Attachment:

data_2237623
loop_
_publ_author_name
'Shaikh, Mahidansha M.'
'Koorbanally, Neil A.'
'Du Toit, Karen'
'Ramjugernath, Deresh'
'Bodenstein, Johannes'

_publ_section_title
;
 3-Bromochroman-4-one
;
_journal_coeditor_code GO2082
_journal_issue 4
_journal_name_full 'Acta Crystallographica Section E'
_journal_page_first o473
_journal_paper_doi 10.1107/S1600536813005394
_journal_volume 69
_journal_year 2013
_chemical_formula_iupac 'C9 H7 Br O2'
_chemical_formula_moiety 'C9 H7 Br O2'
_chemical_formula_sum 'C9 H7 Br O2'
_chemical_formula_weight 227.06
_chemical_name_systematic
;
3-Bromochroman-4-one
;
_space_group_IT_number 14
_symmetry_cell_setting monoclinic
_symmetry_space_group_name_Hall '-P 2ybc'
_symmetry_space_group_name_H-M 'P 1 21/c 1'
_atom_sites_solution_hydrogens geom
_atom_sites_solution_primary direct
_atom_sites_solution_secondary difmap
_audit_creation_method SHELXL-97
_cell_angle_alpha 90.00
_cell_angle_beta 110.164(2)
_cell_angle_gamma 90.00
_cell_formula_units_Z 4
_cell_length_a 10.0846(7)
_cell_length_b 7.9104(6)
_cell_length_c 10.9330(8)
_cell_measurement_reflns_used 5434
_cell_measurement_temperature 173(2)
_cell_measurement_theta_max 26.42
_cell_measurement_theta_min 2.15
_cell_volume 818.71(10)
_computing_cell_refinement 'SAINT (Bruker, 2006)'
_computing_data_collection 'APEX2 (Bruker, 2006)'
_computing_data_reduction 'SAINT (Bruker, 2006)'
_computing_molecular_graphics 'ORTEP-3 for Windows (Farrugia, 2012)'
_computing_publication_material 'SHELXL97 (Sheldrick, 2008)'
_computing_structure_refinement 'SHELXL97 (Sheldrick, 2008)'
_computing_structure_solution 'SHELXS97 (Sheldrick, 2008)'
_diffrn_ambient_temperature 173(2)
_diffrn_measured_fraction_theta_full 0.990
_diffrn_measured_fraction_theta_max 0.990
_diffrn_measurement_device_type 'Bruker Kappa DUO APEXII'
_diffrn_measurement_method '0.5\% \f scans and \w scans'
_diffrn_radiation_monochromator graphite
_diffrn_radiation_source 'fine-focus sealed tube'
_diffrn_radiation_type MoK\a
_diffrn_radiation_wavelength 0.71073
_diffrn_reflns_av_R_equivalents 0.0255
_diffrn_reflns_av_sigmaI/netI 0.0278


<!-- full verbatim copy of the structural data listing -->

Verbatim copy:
data_2237623
loop_
_publ_author_name
'Shaikh, Mahidansha M.'
'Koorbanally, Neil A.'
'Du Toit, Karen'
'Ramjugernath, Deresh'
'Bodenstein, Johannes'

_publ_section_title
;
 3-Bromochroman-4-one
;
_journal_coeditor_code GO2082
_journal_issue 4
_journal_name_full 'Acta Crystallographica Section E'
_journal_page_first o473
_journal_paper_doi 10.1107/S1600536813005394
_journal_volume 69
_journal_year 2013
_chemical_formula_iupac 'C9 H7 Br O2'
_chemical_formula_moiety 'C9 H7 Br O2'
_chemical_formula_sum 'C9 H7 Br O2'
_chemical_formula_weight 227.06
_chemical_name_systematic
;
3-Bromochroman-4-one
;
_space_group_IT_number 14
_symmetry_cell_setting monoclinic
_symmetry_space_group_name_Hall '-P 2ybc'
_symmetry_space_group_name_H-M 'P 1 21/c 1'
_atom_sites_solution_hydrogens geom
_atom_sites_solution_primary direct
_atom_sites_solution_secondary difmap
_audit_creation_method SHELXL-97
_cell_angle_alpha 90.00
_cell_angle_beta 110.164(2)
_cell_angle_gamma 90.00
_cell_formula_units_Z 4
_cell_length_a 10.0846(7)
_cell_length_b 7.9104(6)
_cell_length_c 10.9330(8)
_cell_measurement_reflns_used 5434
_cell_measurement_temperature 173(2)
_cell_measurement_theta_max 26.42
_cell_measurement_theta_min 2.15
_cell_volume 818.71(10)
_computing_cell_refinement 'SAINT (Bruker, 2006)'
_computing_data_collection 'APEX2 (Bruker, 2006)'
_computing_data_reduction 'SAINT (Bruker, 2006)'
_computing_molecular_graphics 'ORTEP-3 for Windows (Farrugia, 2012)'
_computing_publication_material 'SHELXL97 (Sheldrick, 2008)'
_computing_structure_refinement 'SHELXL97 (Sheldrick, 2008)'
_computing_structure_solution 'SHELXS97 (Sheldrick, 2008)'
_diffrn_ambient_temperature 173(2)
_diffrn_measured_fraction_theta_full 0.990
_diffrn_measured_fraction_theta_max 0.990
_diffrn_measurement_device_type 'Bruker Kappa DUO APEXII'
_diffrn_measurement_method '0.5\% \f scans and \w scans'
_diffrn_radiation_monochromator graphite
_diffrn_radiation_source 'fine-focus sealed tube'
_diffrn_radiation_type MoK\a
_diffrn_radiation_wavelength 0.71073
_diffrn_reflns_av_R_equivalents 0.0255
_diffrn_reflns_av_sigmaI/netI 0.0278